Networking: How to Do It and How It Can Help You

by Victoria Hadley

They say it’s not about what you know, but who you know.

Networking: a word we’ve all heard and something that many of us fear. Most people at some point hear something like, “You should be able to get a job from networking alone.” That statement can make the idea of networking even more intimidating. Networking is very important and can very much put someone ahead. Who you know can make a huge impact as students begin looking for internships and jobs. Networking doesn’t have to be scary or intimidating. The problem is many people do not know how to network or where to even start.

Here are some tips to begin your college networking journey.

Start Early

Beginning to network early in your college career.  The earlier you begin meeting people in your department, school, and professional field, the better chance you have at fostering these relationships. Meeting someone once is only the start of the process; growing a relationship and showing that you are a worthy contact is a much longer process.

How Should You Do It?

Keep an eye out for informational meetings or events hosted by your department. These are great places to meet professors and counselors who are perfect for asking questions or creating meaningful relationships later on. Making connections with professionals in your field can sometimes be harder, but try a similar approach of attending public events that professionals might attend as well.

Introduce Yourself to Everyone

When I say introduce yourself to everyone, I mean exactly that. If you attend an event with professors or professionals, make a point to talk to everyone you can. You never know who you’ll meet and many professionals are impressed by the confident student who is willing to approach them, introduce themselves, and make an impression. This can be scary—most people struggle with the ability to approach strangers and talk to them about their lives.   Talk to others that are there in situations similar to yours, whether they are other students looking to network or young professionals looking for perspective jobs. Connections like these can come back to be beneficial down the road.

How Should You Do It?

This one is simple. Walk right up to that person and say: “Hello there. My name is ______, and it is very nice to meet you.” Offer a hand shake. Try to start a conversation and ask them about their work, about a football game, or about the school they graduated from; the goal is just to talk to them for a bit. Try to make a good impression. Maybe talk about an interesting hobby you have or find a common interest between the two of you; this can be used to remind the contact of who you are later because you discussed a memorable topic.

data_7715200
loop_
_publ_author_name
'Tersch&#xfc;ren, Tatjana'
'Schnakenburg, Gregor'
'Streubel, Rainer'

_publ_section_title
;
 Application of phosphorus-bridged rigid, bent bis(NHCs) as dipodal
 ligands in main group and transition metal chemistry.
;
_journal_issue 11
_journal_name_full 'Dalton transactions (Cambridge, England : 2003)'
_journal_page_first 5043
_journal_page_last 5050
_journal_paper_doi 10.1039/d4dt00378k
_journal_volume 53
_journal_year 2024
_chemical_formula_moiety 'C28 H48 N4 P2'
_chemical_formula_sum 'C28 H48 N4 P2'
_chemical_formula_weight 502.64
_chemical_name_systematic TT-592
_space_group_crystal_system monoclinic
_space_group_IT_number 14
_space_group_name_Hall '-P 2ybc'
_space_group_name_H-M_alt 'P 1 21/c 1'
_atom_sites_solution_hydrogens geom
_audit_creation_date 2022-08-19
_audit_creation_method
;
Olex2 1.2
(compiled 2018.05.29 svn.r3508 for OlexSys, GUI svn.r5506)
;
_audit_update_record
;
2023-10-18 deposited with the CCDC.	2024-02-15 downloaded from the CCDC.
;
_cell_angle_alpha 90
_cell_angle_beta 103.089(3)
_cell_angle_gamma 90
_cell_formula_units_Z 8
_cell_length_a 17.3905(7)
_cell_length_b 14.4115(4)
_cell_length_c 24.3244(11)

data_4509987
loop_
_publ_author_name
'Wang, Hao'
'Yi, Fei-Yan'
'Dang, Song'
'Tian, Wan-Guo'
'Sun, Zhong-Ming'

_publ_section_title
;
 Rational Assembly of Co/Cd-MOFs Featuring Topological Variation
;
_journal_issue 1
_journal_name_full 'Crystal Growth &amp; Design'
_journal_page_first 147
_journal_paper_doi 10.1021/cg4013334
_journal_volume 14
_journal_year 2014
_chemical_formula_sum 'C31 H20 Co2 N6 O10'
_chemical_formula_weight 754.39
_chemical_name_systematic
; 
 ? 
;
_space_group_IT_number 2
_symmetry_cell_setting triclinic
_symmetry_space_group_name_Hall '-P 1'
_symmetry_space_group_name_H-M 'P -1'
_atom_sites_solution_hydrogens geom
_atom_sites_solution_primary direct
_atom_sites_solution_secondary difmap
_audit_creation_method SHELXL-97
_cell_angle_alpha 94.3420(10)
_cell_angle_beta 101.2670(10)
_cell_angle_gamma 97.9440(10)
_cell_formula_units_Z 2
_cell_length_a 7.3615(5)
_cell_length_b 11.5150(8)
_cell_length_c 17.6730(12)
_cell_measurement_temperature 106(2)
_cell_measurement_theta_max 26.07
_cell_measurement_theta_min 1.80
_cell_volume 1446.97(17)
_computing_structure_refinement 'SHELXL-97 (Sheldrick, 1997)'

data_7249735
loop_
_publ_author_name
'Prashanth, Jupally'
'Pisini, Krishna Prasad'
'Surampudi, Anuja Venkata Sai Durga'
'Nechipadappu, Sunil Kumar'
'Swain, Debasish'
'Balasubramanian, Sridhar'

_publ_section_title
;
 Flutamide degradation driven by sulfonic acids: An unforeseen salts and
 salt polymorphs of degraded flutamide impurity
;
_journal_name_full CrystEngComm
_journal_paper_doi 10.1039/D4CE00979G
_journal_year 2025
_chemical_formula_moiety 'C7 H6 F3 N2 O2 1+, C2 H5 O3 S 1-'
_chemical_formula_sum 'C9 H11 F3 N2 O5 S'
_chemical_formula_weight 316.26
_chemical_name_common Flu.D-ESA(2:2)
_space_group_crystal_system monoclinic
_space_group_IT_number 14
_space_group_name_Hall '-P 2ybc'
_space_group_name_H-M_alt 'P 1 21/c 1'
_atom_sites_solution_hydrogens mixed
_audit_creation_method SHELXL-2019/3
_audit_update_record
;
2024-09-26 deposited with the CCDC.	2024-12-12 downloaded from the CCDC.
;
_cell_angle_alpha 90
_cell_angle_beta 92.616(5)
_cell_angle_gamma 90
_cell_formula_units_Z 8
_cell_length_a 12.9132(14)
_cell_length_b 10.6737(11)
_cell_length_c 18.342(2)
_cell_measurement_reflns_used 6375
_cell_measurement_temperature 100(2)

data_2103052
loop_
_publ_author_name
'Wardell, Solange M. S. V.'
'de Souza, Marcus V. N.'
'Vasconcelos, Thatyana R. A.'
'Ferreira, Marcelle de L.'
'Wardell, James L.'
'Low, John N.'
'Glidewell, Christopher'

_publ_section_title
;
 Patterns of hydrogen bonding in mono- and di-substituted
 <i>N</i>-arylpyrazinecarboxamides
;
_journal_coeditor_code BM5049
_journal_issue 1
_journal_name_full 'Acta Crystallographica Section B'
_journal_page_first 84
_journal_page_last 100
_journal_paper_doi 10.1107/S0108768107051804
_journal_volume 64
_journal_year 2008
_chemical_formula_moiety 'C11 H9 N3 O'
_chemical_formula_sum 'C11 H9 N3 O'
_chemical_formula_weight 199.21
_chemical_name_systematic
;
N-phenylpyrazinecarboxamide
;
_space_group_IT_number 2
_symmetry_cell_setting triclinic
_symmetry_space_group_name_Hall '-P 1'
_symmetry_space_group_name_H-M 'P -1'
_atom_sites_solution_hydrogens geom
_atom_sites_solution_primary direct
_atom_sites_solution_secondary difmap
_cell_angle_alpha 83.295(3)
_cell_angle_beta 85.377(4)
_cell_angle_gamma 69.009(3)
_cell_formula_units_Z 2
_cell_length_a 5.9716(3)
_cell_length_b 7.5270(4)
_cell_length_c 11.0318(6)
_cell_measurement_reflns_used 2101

Set Up Informational Interviews

Informational interviews are meetings that you can set up with a professional in your field to ask them about their line of work. Focus these interviews on your questions so that you can learn from their experiences. These interviews are great for deciding what kind of internships to apply for, on whether or not to go to graduate school, and even what kind of classes might be helpful to take.

How Should You Do It?

Reach out to professionals within your field by email. This gives them the chance to respond to you at a time that is convenient for them, while a phone call might interrupt them. Offer to buy them lunch. A free lunch is a great way to repay them for taking time out of their schedule to meet with you and answer your questions. Dress professionally for your meeting and bring a resume just in case they ask for it.

Send Thank You Notes

Always send a thank you note. This is very important. Sending a thank you note shows that you appreciate the time that a professional has taken out of their life to meet with you. You should send them in most situations such as after meetings, informational interviews, and interviews for a position.

How Should You Do It?

Thank you notes can be sent in the mail or by email as well. The text should include something along the lines of: “Thank you for taking the time to meet with me. I enjoyed our discussion and it was great meeting with you. I appreciate you taking time out of your day to speak with me. I look forward to speaking again soon.” Don’t overthink it too much. You just want to write a quick note to express your appreciation. The more personalized, the better.

Networking can seem exhausting or unclear, but it gets you so many places in life. Start now and meet as many people as you can, because it really does matter who you know.

In case you want to learn more about networking: